One would have to agree that this is at least a fair question to ask, in light of the information presented.
But what about the other states mentioned above? North Dakota is in the “Top Five”; Montana is “Above Average’; and Colorado, Delaware, Minnesota, and Wisconsin are all “Average.” All other states were “Below Average,” and in fact, Illinois joined New Jersey in the “Bottom Five.” Illinois, which seems to endure a budget crisis every year, claimed the 49th position.
#4—This ruling mainly affects companies whose business model revolves around independent contractor-style work, right, companies like Uber and Lyft?
This ruling affects ANY business owner who is misclassifying their workers. This includes recruiting firm owners who are misclassifying their contract workers. Such owners are every bit at risk as are large companies like Uber and Lyft.
It would be a mistake to assume that just because you work in the recruiting and staffing industry that you are somehow insulated from the implications of this ruling. If you conduct business in the state of California, there is no insulation from the implications of this ruling. The California Supreme Court has made it crystal-clear what constitutes correct classification of workers and what constitutes misclassification of workers. And when there is misclassification, there will also be penalties, fees, and fines.
#5—What if the worker requests that they be classified as an independent contractor?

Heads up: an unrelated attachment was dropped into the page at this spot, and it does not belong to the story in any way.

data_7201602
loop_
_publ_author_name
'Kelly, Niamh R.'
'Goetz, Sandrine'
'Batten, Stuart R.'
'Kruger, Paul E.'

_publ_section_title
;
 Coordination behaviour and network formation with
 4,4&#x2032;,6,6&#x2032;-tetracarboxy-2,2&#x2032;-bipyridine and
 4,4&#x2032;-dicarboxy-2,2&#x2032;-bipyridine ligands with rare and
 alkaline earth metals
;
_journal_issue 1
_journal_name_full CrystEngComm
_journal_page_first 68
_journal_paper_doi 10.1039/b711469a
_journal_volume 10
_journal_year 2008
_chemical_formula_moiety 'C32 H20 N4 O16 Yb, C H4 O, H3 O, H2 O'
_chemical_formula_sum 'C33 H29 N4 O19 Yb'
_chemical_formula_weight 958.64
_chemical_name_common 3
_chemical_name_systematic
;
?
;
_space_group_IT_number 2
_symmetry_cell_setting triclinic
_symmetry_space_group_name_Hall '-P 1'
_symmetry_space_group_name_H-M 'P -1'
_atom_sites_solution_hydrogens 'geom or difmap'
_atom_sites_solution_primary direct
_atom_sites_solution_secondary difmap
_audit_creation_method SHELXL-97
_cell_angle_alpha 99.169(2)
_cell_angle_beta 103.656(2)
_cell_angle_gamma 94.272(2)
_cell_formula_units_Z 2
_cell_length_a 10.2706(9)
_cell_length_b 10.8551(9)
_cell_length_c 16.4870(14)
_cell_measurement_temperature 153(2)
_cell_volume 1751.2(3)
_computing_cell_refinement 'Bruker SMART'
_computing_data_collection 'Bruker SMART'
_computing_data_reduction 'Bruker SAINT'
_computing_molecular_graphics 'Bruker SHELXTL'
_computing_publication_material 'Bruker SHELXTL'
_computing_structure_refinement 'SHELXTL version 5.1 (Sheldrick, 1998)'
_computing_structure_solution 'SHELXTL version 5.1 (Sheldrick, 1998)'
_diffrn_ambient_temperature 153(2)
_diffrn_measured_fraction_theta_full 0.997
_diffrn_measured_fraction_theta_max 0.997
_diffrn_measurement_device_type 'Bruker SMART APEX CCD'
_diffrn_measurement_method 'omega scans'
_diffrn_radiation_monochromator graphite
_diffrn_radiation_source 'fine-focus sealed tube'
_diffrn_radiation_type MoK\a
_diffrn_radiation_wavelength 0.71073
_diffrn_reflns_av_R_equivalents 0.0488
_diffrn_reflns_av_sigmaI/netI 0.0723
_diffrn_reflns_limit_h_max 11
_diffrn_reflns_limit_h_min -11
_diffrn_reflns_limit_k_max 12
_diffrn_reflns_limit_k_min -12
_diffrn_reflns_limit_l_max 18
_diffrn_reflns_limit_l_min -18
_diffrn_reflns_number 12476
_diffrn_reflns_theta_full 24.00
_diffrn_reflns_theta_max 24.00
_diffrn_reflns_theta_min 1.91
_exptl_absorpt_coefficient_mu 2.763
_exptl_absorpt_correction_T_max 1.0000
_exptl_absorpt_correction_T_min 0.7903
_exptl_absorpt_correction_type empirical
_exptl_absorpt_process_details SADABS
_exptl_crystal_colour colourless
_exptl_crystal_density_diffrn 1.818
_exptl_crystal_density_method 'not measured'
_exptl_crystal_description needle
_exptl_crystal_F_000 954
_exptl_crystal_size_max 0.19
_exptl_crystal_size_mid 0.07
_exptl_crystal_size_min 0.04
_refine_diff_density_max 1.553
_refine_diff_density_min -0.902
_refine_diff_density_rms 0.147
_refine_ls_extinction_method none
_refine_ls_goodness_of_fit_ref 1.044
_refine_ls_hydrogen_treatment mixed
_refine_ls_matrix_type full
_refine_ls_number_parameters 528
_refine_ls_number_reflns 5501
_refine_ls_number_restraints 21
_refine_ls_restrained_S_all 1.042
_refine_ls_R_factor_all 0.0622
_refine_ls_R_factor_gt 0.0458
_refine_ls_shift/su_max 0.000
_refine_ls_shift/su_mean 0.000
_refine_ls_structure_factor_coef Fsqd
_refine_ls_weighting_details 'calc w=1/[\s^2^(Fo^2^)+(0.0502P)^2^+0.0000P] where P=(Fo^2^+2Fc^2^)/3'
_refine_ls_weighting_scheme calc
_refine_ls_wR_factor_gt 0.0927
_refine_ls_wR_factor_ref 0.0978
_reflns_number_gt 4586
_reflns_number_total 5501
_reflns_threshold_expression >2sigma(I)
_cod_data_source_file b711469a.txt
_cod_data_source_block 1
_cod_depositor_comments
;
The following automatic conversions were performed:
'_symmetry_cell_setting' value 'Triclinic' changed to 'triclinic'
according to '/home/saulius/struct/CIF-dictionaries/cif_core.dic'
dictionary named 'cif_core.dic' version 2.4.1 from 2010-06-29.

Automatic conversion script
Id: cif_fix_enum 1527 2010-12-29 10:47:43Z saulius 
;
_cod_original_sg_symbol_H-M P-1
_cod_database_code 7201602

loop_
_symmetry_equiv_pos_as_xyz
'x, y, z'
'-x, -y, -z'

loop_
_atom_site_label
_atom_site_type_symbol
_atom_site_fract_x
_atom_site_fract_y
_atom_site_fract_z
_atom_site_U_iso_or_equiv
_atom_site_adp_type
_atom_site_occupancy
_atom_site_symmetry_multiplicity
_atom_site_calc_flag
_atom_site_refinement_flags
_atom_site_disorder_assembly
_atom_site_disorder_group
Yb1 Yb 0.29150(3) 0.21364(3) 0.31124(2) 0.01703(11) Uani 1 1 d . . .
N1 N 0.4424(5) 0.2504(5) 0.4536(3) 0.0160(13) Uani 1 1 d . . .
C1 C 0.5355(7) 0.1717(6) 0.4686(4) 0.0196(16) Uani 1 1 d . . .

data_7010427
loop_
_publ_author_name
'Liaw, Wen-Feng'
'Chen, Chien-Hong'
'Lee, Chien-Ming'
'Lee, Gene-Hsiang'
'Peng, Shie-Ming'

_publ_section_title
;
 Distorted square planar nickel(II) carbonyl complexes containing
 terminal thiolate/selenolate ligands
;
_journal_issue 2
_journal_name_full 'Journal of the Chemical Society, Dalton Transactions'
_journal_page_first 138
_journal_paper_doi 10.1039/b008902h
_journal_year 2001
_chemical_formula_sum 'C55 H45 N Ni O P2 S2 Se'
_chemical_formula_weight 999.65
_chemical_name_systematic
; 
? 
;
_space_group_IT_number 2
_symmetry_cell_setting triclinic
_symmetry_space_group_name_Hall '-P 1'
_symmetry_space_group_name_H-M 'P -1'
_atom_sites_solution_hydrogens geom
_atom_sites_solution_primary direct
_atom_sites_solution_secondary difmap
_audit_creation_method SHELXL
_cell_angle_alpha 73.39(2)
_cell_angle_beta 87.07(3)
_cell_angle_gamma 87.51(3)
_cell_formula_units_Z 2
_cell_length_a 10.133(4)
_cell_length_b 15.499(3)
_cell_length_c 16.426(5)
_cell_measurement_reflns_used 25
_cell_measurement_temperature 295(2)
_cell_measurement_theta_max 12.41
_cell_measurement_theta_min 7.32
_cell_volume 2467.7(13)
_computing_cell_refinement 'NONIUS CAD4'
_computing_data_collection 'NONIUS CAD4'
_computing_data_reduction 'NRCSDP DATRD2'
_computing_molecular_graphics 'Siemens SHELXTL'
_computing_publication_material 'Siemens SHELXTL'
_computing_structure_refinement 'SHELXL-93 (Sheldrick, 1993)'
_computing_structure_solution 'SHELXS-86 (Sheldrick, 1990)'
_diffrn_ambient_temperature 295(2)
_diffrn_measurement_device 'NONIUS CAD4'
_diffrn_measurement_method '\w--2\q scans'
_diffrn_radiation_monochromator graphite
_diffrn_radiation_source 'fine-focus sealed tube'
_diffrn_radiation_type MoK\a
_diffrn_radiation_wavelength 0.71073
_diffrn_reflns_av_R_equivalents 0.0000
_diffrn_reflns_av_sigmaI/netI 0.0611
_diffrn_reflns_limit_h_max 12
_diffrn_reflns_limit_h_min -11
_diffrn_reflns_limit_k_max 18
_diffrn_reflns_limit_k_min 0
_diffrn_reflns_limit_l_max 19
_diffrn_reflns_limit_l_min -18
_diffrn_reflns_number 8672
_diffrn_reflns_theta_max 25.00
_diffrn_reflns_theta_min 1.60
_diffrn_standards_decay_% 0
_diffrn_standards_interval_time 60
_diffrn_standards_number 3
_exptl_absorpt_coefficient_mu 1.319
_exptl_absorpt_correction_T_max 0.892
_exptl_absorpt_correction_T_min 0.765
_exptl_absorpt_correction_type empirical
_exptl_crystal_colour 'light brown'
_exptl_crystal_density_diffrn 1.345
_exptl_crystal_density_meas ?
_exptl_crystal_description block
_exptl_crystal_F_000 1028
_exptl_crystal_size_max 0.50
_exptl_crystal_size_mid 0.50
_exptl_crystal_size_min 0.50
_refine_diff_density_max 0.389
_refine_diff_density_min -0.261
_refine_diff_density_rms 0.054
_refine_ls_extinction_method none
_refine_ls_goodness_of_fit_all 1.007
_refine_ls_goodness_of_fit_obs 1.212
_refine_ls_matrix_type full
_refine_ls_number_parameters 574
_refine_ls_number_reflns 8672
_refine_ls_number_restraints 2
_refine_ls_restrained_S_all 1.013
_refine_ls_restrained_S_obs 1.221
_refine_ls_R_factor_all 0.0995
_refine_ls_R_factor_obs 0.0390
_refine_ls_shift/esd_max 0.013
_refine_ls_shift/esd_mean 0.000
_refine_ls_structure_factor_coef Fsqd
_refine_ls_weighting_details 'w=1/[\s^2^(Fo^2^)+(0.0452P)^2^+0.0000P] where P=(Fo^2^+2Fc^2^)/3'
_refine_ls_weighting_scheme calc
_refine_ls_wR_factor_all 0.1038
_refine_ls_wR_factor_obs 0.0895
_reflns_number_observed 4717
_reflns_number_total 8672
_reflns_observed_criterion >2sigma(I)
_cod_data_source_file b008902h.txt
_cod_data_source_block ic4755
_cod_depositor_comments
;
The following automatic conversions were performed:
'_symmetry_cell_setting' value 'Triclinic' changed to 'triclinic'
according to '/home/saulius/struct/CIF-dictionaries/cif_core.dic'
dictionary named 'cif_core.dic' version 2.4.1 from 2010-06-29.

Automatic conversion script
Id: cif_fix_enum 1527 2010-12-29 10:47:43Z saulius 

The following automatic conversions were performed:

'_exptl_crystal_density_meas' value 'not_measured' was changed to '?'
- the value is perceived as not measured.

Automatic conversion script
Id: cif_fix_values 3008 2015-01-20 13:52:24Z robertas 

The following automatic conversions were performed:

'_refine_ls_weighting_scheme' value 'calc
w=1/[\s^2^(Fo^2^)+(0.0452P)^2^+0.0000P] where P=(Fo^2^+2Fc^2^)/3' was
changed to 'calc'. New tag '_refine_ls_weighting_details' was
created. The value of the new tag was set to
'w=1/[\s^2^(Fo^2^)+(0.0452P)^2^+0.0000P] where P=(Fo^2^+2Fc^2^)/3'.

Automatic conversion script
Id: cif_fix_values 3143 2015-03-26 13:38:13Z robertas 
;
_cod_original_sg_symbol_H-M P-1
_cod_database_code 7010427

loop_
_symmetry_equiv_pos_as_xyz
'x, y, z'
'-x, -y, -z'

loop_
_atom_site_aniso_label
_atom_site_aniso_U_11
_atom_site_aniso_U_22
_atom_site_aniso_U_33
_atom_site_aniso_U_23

Their request has no bearing on how they are classified. The “ABC Rule” ultimately determines classification, not the request of the worker or the whims of the employer. In the Dynamex ruling, the California Supreme Court ruled that the intent of public policy in protecting workers is a central consideration in determining how those workers should be classified.
In other words, California is making it a priority to protect workers as much as possible . . . even if that means protecting those workers from themselves.
#6—What kind of penalties, fees, and fines are we talking about there?
It’s not just the amount that’s alarming, but it’s also the number. That’s because they could come from both state and federal agencies. Although we haven’t mentioned the Internal Revenue Service yet, that doesn’t mean that the IRS has no stake in this matter. After all, Fed Ex settled a misclassification case three years ago, paying over $200 million in fines to a number of agencies. And yes, one of them was the IRS.